Teachers are working hard to keep the nation’s deadliest terror attack from being just another story in the history books.
On the 18th anniversary of September 11, teachers must make students who weren’t alive understand the gravity of the terror attacks that led to the only world they know.
“There’s 18-year old seniors that are in school today that are fatherless because of those events,” Ben Stevenson told his U.S. government class at Sparkman High School.
For Stevenson’s class it’s a day away from the textbook, focusing on personal testimonies and emotion.
“I remember vividly as a seventh grader how the events of my day unfolded,” Stevenson said. “Getting the kids to understand that, how one event that seems like sometimes like a regular day can change the course of history, it can change their life.”
September 11 changed their lives whether they know it or not, from the start of America’s longest war to tougher airport security. Stevenson knows the value of using lessons from our history to create a better future.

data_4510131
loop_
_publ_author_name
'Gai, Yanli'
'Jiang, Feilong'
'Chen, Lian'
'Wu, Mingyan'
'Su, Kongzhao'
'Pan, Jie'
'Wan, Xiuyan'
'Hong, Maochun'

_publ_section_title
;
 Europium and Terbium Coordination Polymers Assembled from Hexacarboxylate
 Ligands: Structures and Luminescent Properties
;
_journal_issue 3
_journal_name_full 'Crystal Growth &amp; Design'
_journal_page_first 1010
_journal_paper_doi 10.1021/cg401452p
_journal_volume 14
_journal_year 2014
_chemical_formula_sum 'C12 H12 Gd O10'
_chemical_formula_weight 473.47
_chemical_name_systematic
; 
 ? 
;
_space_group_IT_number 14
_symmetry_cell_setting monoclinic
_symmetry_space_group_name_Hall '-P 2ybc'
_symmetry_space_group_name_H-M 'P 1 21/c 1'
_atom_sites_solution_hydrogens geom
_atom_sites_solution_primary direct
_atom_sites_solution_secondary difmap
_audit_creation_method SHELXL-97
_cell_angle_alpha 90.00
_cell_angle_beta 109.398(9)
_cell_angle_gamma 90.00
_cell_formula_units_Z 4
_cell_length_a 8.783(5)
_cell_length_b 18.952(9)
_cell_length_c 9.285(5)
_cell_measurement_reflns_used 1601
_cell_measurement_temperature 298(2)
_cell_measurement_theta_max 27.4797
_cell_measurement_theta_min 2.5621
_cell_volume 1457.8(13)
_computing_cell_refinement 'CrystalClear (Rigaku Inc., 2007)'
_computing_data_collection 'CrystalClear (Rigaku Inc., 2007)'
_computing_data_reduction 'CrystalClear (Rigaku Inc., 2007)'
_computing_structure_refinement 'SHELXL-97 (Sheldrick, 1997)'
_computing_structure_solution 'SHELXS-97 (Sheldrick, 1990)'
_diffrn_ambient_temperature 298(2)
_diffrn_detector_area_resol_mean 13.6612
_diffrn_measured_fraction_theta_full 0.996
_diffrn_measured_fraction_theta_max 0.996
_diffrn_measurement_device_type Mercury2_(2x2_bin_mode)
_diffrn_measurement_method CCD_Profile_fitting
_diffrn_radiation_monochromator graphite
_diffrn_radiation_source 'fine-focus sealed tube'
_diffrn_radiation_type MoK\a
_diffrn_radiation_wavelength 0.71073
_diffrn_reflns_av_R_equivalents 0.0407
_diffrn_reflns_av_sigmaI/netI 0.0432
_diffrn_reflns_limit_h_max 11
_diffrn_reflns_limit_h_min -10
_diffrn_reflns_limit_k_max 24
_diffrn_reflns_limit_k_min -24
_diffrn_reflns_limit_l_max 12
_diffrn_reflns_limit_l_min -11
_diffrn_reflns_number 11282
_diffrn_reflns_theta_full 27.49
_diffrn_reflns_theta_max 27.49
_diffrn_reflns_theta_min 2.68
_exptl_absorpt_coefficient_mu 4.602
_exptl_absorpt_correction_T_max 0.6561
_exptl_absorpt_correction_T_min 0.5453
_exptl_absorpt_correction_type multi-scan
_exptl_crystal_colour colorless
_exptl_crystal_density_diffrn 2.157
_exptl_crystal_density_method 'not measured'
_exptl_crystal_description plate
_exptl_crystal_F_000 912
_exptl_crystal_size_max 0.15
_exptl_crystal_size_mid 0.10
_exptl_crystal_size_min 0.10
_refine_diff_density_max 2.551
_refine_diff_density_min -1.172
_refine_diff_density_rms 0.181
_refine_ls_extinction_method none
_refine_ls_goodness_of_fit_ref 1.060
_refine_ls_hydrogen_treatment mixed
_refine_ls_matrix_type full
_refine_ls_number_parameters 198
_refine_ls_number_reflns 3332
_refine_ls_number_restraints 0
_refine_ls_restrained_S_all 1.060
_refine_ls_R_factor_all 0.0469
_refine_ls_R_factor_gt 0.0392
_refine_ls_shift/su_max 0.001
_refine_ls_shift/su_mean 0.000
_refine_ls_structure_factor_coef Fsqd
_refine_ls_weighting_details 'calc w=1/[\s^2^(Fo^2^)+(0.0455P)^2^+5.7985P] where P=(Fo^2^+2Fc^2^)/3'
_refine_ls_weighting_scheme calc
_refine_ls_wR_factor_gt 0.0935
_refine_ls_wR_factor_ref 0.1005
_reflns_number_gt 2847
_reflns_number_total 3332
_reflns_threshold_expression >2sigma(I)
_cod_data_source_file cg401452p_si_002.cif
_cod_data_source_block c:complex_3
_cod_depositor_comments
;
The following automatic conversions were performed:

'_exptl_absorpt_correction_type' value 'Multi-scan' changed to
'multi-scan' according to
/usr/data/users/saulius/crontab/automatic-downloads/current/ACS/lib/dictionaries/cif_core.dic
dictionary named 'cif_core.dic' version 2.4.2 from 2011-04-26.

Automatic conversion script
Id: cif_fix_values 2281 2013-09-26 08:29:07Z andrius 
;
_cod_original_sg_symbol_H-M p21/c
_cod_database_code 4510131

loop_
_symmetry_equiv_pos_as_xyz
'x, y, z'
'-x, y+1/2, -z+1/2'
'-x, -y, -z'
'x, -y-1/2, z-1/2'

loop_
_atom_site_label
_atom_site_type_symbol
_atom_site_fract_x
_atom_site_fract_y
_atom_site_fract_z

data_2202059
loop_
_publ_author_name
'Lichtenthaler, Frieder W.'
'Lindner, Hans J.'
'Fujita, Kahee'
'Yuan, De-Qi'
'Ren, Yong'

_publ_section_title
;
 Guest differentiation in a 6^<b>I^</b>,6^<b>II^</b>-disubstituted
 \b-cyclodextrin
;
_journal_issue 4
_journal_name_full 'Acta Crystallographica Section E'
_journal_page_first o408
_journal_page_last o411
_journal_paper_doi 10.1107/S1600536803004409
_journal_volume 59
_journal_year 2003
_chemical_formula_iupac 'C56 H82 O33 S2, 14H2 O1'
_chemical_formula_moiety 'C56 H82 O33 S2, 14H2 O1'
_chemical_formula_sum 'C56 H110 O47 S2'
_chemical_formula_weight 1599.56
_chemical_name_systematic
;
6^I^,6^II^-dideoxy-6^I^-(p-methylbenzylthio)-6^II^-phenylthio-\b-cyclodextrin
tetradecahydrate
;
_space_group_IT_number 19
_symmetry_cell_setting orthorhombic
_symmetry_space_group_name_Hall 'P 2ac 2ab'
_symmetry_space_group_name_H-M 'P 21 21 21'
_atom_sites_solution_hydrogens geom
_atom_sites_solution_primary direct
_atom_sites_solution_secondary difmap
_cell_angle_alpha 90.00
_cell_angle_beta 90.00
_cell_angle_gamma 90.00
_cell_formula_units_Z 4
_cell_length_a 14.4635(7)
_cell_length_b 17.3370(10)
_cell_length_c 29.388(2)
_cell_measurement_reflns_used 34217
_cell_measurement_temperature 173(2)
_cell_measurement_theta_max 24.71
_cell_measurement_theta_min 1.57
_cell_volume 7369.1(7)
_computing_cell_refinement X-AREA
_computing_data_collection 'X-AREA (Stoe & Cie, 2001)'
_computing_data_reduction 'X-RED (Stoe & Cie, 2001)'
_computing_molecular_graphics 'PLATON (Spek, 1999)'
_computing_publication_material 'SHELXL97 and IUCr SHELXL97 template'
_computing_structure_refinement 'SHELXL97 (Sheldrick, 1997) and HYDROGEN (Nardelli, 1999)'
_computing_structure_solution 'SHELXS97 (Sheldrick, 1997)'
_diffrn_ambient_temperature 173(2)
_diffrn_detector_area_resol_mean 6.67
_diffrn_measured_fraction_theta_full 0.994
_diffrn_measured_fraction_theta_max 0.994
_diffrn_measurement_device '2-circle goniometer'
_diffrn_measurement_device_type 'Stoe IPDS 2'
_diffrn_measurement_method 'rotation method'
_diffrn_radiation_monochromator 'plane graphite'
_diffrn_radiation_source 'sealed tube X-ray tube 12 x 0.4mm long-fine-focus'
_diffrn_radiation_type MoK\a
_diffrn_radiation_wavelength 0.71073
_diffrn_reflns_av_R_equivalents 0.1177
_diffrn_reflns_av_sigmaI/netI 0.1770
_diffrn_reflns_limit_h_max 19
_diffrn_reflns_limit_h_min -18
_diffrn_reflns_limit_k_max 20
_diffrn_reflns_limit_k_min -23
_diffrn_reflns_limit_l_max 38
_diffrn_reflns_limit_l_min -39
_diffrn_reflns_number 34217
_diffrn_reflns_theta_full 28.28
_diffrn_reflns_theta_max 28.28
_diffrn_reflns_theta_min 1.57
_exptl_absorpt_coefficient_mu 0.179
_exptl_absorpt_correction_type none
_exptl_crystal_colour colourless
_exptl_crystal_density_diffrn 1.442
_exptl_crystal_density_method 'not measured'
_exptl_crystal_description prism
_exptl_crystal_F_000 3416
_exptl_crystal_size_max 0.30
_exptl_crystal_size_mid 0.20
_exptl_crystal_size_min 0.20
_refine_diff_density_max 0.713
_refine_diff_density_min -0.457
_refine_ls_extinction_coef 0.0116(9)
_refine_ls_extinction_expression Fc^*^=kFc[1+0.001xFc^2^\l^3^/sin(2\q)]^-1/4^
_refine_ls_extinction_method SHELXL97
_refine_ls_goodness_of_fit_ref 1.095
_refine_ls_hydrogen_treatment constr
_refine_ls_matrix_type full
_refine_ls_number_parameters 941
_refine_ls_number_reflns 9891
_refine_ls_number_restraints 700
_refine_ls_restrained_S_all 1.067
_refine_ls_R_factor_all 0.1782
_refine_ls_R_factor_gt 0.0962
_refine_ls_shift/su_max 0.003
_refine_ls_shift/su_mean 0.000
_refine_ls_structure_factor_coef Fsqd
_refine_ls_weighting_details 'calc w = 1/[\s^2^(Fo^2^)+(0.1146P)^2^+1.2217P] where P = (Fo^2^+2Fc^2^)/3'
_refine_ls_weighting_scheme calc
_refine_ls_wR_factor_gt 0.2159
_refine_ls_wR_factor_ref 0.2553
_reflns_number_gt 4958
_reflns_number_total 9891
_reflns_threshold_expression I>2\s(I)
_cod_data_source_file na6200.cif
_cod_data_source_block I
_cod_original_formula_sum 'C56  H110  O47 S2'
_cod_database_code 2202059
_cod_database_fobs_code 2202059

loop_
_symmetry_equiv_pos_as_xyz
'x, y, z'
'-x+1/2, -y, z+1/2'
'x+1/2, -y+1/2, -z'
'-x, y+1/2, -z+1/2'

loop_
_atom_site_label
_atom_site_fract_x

“Remember the times post-9/11 and the amount of American unity that we had within the country,” he said. “And everyone remembers that, even me being a little younger at the time. So if we can just help our kids to remember that, to remember the American unity that we had and that we can have that not just when there’s a tragedy but we can have it all the time.”
These kids can’t remember that time of unity. Teaching history can stop it from being repeated, but as Stevenson’s class is learning, that time of American unity is a part of history worth repeating.
History teachers hope their students are inspired by the bravery of first responders on 9/11. They encourage them to read and watch whatever they can to put faces to those hurt in the attack.